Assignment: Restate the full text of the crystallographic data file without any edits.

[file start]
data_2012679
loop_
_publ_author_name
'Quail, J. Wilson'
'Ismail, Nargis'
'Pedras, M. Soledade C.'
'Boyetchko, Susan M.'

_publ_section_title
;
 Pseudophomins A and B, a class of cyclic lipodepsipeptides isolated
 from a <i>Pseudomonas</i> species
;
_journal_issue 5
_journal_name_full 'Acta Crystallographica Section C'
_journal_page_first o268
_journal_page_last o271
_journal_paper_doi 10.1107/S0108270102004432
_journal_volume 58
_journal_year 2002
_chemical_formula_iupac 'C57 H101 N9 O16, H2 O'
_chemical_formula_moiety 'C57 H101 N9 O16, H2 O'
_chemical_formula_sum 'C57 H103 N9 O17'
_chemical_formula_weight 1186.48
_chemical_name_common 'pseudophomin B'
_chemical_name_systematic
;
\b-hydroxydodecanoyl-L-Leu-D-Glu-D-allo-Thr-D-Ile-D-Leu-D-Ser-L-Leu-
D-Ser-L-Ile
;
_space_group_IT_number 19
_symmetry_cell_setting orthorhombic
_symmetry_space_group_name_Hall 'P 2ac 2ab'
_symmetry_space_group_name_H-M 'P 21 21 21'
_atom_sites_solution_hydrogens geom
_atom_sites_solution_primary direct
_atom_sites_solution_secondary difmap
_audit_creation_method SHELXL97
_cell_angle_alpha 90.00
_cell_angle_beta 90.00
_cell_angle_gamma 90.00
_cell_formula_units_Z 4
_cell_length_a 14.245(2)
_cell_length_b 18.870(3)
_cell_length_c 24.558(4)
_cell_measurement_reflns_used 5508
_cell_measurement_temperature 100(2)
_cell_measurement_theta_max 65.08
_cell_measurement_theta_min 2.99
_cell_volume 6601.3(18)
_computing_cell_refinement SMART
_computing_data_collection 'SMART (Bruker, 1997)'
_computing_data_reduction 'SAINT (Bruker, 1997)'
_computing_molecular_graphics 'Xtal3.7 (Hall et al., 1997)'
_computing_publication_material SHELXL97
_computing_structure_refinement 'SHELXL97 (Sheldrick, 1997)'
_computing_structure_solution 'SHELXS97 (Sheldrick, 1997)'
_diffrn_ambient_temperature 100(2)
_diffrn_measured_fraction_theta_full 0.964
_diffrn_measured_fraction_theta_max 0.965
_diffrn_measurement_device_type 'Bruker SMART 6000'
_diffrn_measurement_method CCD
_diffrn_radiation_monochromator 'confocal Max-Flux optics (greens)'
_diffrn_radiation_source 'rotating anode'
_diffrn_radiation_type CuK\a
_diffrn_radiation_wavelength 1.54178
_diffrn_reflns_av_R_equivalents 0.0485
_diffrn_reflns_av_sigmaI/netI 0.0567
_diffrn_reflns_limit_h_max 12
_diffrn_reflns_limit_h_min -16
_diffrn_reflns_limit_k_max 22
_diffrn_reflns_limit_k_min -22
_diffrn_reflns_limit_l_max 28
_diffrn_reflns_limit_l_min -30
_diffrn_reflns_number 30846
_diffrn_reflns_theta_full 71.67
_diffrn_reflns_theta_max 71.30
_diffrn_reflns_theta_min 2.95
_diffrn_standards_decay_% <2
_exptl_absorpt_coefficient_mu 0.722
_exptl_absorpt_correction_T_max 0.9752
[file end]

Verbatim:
data_2012679
loop_
_publ_author_name
'Quail, J. Wilson'
'Ismail, Nargis'
'Pedras, M. Soledade C.'
'Boyetchko, Susan M.'

_publ_section_title
;
 Pseudophomins A and B, a class of cyclic lipodepsipeptides isolated
 from a <i>Pseudomonas</i> species
;
_journal_issue 5
_journal_name_full 'Acta Crystallographica Section C'
_journal_page_first o268
_journal_page_last o271
_journal_paper_doi 10.1107/S0108270102004432
_journal_volume 58
_journal_year 2002
_chemical_formula_iupac 'C57 H101 N9 O16, H2 O'
_chemical_formula_moiety 'C57 H101 N9 O16, H2 O'
_chemical_formula_sum 'C57 H103 N9 O17'
_chemical_formula_weight 1186.48
_chemical_name_common 'pseudophomin B'
_chemical_name_systematic
;
\b-hydroxydodecanoyl-L-Leu-D-Glu-D-allo-Thr-D-Ile-D-Leu-D-Ser-L-Leu-
D-Ser-L-Ile
;
_space_group_IT_number 19
_symmetry_cell_setting orthorhombic
_symmetry_space_group_name_Hall 'P 2ac 2ab'
_symmetry_space_group_name_H-M 'P 21 21 21'
_atom_sites_solution_hydrogens geom
_atom_sites_solution_primary direct
_atom_sites_solution_secondary difmap
_audit_creation_method SHELXL97
_cell_angle_alpha 90.00
_cell_angle_beta 90.00
_cell_angle_gamma 90.00
_cell_formula_units_Z 4
_cell_length_a 14.245(2)
_cell_length_b 18.870(3)
_cell_length_c 24.558(4)
_cell_measurement_reflns_used 5508
_cell_measurement_temperature 100(2)
_cell_measurement_theta_max 65.08
_cell_measurement_theta_min 2.99
_cell_volume 6601.3(18)
_computing_cell_refinement SMART
_computing_data_collection 'SMART (Bruker, 1997)'
_computing_data_reduction 'SAINT (Bruker, 1997)'
_computing_molecular_graphics 'Xtal3.7 (Hall et al., 1997)'
_computing_publication_material SHELXL97
_computing_structure_refinement 'SHELXL97 (Sheldrick, 1997)'
_computing_structure_solution 'SHELXS97 (Sheldrick, 1997)'
_diffrn_ambient_temperature 100(2)
_diffrn_measured_fraction_theta_full 0.964
_diffrn_measured_fraction_theta_max 0.965
_diffrn_measurement_device_type 'Bruker SMART 6000'
_diffrn_measurement_method CCD
_diffrn_radiation_monochromator 'confocal Max-Flux optics (greens)'
_diffrn_radiation_source 'rotating anode'
_diffrn_radiation_type CuK\a
_diffrn_radiation_wavelength 1.54178
_diffrn_reflns_av_R_equivalents 0.0485
_diffrn_reflns_av_sigmaI/netI 0.0567
_diffrn_reflns_limit_h_max 12
_diffrn_reflns_limit_h_min -16
_diffrn_reflns_limit_k_max 22
_diffrn_reflns_limit_k_min -22
_diffrn_reflns_limit_l_max 28
_diffrn_reflns_limit_l_min -30
_diffrn_reflns_number 30846
_diffrn_reflns_theta_full 71.67
_diffrn_reflns_theta_max 71.30
_diffrn_reflns_theta_min 2.95
_diffrn_standards_decay_% <2
_exptl_absorpt_coefficient_mu 0.722
_exptl_absorpt_correction_T_max 0.9752